When Mark was in the lab last Thursday, he brought in the circuit with four cables attached. This was his first test with more than one alphanumeric split-flap display—a set of four, which we need to be able to program to display different letters. This will eventually lead to the final wiring of six letters and the two cartridges of the 24-hour clock display. After getting them to level out and running a few tests, we invited up Communications Studies’ own Douglas Hollingworth to see our run of four spell out his name. Here’s the wiring in action:
On our next test Mark moved on to try out his own name, but instead it flipped up as MORK. We guessed that this was because of the same dirty wheel conundrum we had with the new solo unit last week. We cleaned it off again with a little rubbing alcohol, reconnected it, and this time, it flipped perfectly to MARK. Seems like we’re going to need to clean the wheels on all of the units to make sure the display registers correctly. (On a side note, is it just me or are these all-caps 4-letter names somewhat reminiscent of the demons of Twin Peaks?)
Confident now that the board configuration will work for the Solari controller, Mark is now getting a PCB—a printed circuit board—made up. You’ll recall that Mark has been working from a large-size breadboard:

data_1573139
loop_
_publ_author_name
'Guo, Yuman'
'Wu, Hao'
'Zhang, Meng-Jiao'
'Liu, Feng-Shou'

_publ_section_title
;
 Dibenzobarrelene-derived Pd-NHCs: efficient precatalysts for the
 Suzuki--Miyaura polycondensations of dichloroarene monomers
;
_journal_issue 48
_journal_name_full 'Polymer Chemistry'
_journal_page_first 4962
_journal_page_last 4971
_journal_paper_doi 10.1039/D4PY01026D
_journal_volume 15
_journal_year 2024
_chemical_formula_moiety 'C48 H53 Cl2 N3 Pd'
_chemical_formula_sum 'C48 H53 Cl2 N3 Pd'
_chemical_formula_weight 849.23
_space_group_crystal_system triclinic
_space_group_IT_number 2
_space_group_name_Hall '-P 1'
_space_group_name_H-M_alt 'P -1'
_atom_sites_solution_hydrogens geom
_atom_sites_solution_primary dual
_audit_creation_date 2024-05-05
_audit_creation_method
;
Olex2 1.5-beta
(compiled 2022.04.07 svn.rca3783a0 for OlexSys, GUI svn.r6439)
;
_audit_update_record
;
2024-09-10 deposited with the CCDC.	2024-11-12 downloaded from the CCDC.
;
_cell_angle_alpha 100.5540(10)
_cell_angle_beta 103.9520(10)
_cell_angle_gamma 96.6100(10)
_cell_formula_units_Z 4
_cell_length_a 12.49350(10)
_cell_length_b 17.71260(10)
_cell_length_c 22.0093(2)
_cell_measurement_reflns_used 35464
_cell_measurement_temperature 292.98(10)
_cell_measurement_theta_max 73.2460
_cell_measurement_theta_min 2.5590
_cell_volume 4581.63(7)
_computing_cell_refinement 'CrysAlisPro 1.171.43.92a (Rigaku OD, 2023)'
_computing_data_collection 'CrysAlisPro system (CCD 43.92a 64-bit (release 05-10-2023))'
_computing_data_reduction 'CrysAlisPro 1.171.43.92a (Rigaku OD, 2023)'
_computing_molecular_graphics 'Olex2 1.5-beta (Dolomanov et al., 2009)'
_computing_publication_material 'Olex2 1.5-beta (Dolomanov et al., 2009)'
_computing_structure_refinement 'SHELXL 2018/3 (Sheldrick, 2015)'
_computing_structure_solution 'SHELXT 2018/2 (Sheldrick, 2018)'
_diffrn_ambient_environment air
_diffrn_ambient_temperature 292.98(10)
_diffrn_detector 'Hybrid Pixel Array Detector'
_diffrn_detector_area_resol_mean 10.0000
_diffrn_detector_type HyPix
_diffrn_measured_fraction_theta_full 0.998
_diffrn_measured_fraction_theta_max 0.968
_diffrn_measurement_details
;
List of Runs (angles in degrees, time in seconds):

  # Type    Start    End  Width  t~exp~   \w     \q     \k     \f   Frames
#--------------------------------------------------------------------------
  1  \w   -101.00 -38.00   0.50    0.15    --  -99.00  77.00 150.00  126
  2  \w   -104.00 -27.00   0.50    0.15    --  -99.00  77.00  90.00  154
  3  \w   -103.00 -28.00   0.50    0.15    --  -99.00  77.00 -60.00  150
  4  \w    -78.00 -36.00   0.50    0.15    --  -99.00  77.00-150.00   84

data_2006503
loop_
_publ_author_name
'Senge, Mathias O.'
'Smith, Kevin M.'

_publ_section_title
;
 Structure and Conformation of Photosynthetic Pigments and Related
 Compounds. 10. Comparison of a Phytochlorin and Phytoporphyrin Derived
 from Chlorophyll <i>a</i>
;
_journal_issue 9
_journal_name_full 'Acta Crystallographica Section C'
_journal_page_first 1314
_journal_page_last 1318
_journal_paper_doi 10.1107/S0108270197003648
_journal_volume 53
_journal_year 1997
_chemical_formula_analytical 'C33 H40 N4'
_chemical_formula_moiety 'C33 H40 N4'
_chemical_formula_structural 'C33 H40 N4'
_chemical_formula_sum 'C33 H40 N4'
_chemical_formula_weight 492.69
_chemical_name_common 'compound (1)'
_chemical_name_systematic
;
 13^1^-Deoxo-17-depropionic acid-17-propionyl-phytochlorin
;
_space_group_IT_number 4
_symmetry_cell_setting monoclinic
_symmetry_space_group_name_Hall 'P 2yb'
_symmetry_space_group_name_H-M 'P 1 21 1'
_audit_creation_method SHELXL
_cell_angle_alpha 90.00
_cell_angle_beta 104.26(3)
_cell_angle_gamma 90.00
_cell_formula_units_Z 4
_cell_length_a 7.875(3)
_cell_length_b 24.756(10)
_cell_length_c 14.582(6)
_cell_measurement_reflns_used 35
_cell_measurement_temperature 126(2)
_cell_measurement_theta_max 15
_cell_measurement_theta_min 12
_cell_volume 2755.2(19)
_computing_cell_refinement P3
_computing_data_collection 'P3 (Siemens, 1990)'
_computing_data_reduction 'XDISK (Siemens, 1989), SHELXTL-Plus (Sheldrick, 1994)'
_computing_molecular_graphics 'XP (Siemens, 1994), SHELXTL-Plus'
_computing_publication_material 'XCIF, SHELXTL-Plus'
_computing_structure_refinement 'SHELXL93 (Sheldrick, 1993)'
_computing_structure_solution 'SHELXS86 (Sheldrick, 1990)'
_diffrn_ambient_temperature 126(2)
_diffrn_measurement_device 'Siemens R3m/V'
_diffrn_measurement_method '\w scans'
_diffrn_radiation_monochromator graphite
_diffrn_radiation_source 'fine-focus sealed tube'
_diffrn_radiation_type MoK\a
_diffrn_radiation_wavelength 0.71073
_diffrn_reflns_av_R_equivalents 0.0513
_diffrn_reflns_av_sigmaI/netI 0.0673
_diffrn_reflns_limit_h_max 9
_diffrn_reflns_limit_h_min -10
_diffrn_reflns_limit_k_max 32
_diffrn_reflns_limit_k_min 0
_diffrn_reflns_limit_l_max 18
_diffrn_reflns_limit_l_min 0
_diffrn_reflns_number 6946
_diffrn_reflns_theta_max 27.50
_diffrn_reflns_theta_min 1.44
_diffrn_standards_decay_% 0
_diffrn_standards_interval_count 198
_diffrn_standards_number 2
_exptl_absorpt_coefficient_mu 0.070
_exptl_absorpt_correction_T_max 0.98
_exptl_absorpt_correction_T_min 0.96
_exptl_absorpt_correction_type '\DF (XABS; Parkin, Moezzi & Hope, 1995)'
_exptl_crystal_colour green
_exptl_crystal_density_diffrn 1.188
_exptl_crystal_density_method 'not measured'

A breadboard makes it possible to plug in wires, capacitors, sensors, resistors, power sources, integrated circuits, diodes, and transistors and still move them around. It’s a temporary support consisting of a plastic board with rows of holes, and a metal backplate. The electrical parts are pushed through the board until they connect and hold with the metal plate. It’s a provisional circuit that can be tested, adapted, and moved around until you’ve got something you’re happy with. When I asked Mark about those two teal-headed pins in the center of the board, he told me that they’re used as placeholders. Sometimes you want to move a wire and try it somewhere else, but you don’t want to forget where it came from in case it doesn’t work and you need to move it back. The pin stands in and holds the place of the moved wire until you can confirm that the circuit will work in its new configuration.
Historically, breadboards were actually that—boards for bread. Electricians needed a way to affix and keep steady a circuit involving tubes, lights, transformers, and other large components. They would screw these components and wires into the board, and would be able to unscrew them and move them around as needed during the testing process. Check out a picture and more information here.
However, once the circuit is complete and ready to be used, the breadboard makes it very difficult to practically use. Though temporarily secure, wires can get fall out, the long metal arms of capacitors and resistors can lead to crossed wires, and the whole shebang can get tangled and messy. So, once your circuit is fixed, you can print a PCB, a circuit board which has all of those components, just laid out flat on a piece of non-conductive material. Wires are printed as copper lines, and other parts are soldered onto the board.
Our PCB will have our names silkscreened on it—Spikenzie Labs as the designer, and Flight YMX – Montreal Signs Project as the initiator. Like the small yellowing tag, written in Italian, that points towards the boards’ origin in Udine, this PCB will be our trace in the board, the index towards this project—this time and place.